He added that Patriarch Filaret personally has no right to change decisions taken collectively by the Unification Council.
“Therefore, I listened, I talked, but all this time, to a certain extent, I, as the head of the Church, was even humiliated due to pressure and demands incompatible with the charter and the Tomos,” Metropolitan Epifaniy explained.
At the same time, Metropolitan Epifaniy promised he would do everything possible for the sake of peace and unity. He also commented on Patriarch Filaret’s requirement to hand over under his control the church’s internal affairs and deal with foreign affairs only, as was Patriarch Filaret’s understanding of the decision of the Unification Council.
“I was elected by a majority vote at the Unification Council and accepted this as a manifestation of God’s will, therefore, as a primate, I must adhere to the canonical order, statutes, and norms of the Tomos. I do not have the right to violate them by satisfying the desires of any bishop of our Church. This does not depend on me. As a primate, I have no right to personally change what decisions taken collectively,” Metropolitan Epifaniy said.
He also assured there was no split in the OCU, despite the recent harsh statements.
Reporters asked about the possibility of Patriarch Filaret’s excommunication, to which Metropolitan Epifaniy said: “I wouldn’t comment on issues that bring certain dissonance and impose a split. Why should we say ‘rest’ or ‘excommunication’? This is groundless and destructive.”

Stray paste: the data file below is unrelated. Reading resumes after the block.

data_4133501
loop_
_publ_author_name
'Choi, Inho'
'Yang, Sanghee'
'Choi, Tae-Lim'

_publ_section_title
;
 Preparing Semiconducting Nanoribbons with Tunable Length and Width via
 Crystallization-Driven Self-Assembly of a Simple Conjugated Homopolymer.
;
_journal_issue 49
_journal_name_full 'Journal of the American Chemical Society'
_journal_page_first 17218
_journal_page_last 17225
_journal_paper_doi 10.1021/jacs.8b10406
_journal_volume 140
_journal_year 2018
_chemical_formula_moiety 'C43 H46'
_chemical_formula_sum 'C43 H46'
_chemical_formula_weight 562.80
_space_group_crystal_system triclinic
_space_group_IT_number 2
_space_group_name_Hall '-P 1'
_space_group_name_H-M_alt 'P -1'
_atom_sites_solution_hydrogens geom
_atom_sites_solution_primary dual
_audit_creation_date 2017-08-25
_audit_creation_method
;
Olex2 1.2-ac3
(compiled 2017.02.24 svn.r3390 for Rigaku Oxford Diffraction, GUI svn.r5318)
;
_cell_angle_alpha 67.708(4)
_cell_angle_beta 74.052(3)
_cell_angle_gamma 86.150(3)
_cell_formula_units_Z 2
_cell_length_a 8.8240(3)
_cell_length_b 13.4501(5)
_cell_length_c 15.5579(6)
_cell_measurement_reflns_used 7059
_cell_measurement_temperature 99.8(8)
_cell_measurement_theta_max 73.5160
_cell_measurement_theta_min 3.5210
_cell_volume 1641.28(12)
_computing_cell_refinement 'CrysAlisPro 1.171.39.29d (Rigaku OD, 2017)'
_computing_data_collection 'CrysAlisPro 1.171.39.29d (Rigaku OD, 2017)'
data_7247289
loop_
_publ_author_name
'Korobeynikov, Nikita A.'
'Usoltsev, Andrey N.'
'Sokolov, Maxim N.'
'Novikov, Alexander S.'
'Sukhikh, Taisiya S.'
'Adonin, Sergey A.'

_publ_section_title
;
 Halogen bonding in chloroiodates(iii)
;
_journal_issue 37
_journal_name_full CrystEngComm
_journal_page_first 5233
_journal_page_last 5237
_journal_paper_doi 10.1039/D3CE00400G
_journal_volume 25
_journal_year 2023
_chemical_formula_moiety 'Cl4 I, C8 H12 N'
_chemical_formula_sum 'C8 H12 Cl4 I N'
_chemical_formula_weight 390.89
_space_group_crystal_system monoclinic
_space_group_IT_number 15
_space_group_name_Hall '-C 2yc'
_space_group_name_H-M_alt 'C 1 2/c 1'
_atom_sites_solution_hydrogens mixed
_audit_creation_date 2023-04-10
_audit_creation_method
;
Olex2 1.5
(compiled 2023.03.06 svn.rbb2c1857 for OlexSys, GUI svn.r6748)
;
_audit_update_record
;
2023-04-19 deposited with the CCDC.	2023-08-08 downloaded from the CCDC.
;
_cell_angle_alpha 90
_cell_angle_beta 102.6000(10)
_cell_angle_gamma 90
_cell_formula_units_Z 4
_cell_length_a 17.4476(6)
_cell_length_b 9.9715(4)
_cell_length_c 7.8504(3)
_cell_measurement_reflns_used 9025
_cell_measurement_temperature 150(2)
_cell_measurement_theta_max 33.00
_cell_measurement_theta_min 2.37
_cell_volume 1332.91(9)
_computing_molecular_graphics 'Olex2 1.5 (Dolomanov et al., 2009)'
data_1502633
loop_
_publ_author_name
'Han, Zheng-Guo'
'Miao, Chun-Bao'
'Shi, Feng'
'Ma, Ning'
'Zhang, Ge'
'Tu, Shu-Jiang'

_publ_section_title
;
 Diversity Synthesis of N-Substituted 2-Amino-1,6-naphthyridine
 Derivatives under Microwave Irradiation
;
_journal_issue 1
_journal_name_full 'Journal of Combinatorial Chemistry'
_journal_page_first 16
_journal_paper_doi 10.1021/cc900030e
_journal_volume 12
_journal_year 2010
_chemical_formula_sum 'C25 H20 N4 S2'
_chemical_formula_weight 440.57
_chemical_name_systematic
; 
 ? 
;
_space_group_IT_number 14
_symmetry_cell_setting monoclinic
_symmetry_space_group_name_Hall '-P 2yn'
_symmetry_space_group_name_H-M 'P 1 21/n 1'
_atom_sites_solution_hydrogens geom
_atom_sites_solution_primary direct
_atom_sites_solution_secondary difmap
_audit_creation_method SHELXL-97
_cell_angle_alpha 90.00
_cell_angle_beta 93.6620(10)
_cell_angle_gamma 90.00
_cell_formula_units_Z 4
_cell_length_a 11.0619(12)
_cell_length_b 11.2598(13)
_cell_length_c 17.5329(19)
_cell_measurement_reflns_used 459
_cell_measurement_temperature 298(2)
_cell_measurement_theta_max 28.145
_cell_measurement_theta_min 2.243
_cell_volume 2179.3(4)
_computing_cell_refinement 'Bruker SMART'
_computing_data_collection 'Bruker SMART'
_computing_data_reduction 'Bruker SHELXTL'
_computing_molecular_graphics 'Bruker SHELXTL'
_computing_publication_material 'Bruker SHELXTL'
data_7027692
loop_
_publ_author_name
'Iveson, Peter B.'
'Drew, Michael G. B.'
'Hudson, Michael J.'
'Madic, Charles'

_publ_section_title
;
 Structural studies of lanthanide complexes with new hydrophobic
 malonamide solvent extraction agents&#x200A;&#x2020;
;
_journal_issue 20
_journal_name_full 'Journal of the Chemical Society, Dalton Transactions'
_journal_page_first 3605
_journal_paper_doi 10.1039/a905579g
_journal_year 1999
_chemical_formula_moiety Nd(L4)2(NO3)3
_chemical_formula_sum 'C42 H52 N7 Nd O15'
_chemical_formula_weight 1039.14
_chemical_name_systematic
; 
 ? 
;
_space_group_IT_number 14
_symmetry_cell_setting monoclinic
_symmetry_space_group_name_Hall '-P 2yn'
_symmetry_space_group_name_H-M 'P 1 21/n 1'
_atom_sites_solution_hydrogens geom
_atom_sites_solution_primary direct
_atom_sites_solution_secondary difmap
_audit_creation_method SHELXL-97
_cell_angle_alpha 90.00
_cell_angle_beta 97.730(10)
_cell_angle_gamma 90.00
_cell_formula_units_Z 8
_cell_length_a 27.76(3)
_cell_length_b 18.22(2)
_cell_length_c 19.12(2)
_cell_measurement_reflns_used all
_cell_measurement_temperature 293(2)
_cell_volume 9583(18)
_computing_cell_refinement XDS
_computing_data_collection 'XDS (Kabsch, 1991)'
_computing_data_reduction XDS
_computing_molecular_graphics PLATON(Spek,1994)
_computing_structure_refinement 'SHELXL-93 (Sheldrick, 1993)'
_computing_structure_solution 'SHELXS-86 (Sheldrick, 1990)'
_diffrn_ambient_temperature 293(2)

“We seek unity, and we seek to have peace reigning over our church,” Metropolitan Epifaniy said. Commenting on the patriarch’s claim that Metropolitan Epifaniy seem to suit Russia as head of the OCU as there is no criticism coming from Moscow toward him, Metropolitan Epifaniy said “it is not about me.”
“What’s Moscow’s objective? It’s having us lose the Tomos [of autocephaly],” he continued. “Because losing the Tomos means losing canonical recognition. It’s this canonical recognition which once was the argument of the Russian Orthodox Church that restrained Orthodox believers from shifting toward the Kyiv Patriarchate.”
He stressed, “Moscow will never be okay with any of the OCU primates because they are not okay with the very fact that the canonically recognized Church exists in Ukraine.”
“There have been a lot of statements over the past days, but there is no split in the OCU. We respect honorable Patriarch Filaret, who did much to make the Ukrainian Church autocephalous,” Metropolitan Epifaniy added.
As UNIAN reported on April 27, Patriarch Filaret had said he was not satisfied with the OCU’s status as a metropolia and sought a patriarchate.
Earlier, Patriarch Filaret refused to recognize the UOC-KP as “liquidated” as a result of the creation of the OCU. At the same time, the Ministry of Culture indicates that the UOC-KP was dissolved on December 15, 2018, during the Unification Council.
— compiled by Matthew Dubas.